What is plastic free July?

Plastic free July is a yearly campaign against plastic pollution. It challenges those who take part to reduce their single-use plastic waste every day of July, providing resources and ideas to help. The hope is that it helps people find ways to use less plastic all year round.  Their helpful tips include:  

  • Investing in a reusable water bottle. 

  • Bringing a reusable coffee cup to your local cafe. 

  • Choosing unpackaged bakery items at supermarkets, bakeries, and farmers markets. 

  • Shopping for unpackaged meat at the local butcher, fishmonger or deli-counter. 

  • Refusing plastic straws and bringing along your own metal option.  

  • Using refillable cleaning products, offered by an increasing number of places. 

  • Considering reusable sanitary products like period pants or menstrual cups

  • Swapping cling film for reusable food storage containers. 

  • Ditching synthetic clothes for natural fibres, like linen, wool, hemp, and silk. 

Reduce, reuse, recycle  

Reduce what you buy: Ask yourself if you really need something, or if you can repurpose something you already own, or buy secondhand to reduce plastic waste. 

Reuse plastic items: Reuse plastic as you can or take it to a secondhand store where possible so it doesn't end up in landfill. 

Recycle: Understand what you can and can't recycle in your local area. You can also choose to buy recycled products to close the loop. 

Microplastics and climate change - a cycle

The relationship between microplastics and climate change appears to be cyclical. Global warming is expected to speed up the rate at which plastic products breakdown into microplastic particles11. At the same time, if we find them in large amounts in the upper atmosphere, researchers worry that microplastics could also be contributing to the climate change problem10

Microplastics and climate change

Microplastics in the upper atmosphere are closer to sunlight - which means greater exposure to ultraviolet (UV) radiation. This could cause microplastics to breakdown and contribute to greenhouse gasses. More studies like the one on the Japanese mountain peaks could help us better understand whether microplastics contribute to climate change10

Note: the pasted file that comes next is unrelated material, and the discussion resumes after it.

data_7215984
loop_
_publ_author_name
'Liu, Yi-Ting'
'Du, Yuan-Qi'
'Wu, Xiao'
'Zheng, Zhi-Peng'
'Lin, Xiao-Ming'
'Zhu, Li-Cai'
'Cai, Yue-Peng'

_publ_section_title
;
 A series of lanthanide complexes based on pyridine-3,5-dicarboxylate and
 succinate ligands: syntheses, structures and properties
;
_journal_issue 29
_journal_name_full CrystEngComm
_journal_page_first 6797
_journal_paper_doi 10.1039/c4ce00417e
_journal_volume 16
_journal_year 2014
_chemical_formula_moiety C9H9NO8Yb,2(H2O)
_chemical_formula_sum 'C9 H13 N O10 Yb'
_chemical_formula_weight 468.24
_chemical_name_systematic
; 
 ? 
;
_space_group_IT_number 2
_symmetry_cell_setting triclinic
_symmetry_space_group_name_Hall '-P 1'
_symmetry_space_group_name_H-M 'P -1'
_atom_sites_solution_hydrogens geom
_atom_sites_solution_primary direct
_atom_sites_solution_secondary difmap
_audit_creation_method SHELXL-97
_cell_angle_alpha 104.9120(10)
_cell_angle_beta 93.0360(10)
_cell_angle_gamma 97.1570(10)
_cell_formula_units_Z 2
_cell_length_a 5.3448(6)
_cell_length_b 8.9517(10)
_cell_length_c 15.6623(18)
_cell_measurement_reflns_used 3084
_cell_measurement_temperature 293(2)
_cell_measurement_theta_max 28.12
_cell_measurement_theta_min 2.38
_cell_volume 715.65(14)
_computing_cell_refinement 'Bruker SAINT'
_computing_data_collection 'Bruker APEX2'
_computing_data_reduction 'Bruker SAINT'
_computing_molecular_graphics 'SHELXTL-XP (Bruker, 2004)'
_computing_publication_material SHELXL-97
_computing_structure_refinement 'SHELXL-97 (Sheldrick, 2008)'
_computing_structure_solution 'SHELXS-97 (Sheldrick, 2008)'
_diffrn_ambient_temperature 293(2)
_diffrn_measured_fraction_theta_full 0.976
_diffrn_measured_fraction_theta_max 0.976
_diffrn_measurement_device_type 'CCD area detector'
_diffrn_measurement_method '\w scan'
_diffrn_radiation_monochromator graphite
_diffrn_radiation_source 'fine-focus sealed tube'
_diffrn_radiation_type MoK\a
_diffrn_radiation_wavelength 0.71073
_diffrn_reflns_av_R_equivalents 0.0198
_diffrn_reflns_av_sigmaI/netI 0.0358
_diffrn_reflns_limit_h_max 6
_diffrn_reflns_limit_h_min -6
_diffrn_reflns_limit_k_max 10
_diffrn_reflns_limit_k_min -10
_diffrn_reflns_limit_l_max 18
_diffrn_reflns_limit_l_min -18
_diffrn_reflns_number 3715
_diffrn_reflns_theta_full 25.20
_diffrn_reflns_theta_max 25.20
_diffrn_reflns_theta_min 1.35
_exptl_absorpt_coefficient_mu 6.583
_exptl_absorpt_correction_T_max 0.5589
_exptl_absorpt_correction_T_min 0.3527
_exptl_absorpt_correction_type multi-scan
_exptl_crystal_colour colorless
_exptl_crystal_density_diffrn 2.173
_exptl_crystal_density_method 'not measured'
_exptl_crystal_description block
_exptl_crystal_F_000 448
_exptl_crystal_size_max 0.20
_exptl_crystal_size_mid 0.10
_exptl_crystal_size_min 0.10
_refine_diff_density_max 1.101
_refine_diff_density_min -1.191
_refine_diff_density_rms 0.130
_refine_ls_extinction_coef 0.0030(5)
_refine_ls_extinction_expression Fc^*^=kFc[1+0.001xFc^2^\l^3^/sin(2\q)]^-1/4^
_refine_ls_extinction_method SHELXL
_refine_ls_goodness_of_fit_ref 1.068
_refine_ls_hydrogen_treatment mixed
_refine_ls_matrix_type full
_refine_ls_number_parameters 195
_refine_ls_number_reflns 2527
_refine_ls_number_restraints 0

Reducing our use of plastic in everyday life is one way to try and reduce the demand for plastic production. There are also other ways to reach policy makers.  

"As a scientist, my role is to conduct experiments to establish presence, and biological impacts, of contaminants such as microplastics in a robust manner," says professor Rotchell. "Then to communicate these findings to policy makers, regulators, and the public.

“The more evidence that we produce to illustrate a negative impact of microplastics on human health, the more this influences the policy makers, regulators and politicians to introduce monitoring practices, regulation or legislation."

Further reading 

  1. Marfella et al: Microplastics and nanoplastics in atheromas and cardiovascular events.

  2. Yan et al: Analysis of microplastics in human feces reveals a correlation between fecal microplastics and inflammatory bowel disease status.  

  3. Rotchell et al: Microplastics in human urine: characterisation using μFTIR and sampling challenges using healthy donors and endometriosis participants.  

  4. Hu et al: Microplastic presence in dog and human testis and its potential association with sperm count and weights of testis and epididymis.  

  5. Rotchell et al: Detection of microplastics in human saphenous vein tissue using μFTIR: A pilot study.    

  6. Center for International Environmental Law: Sowing a plastic planet: how microplastics in agrochemicals are affecting our soils, our food, and our future.  

  7. Cox et al: Human consumption of microplastics.  

  8. Kosuth: Anthropogenic contamination of tap water, beer, and sea salt.  

  9. Key et al: Influence of colourants on environmental degradation of plastic litter.  

  10. Wang et al: Airborne hydrophilic microplastics in cloud water at high altitudes and their role in cloud formation.  

  11. Haque and Fan: Fate of microplastics under the influence of climate change.  

Article history

The information on this page is peer reviewed by qualified clinicians.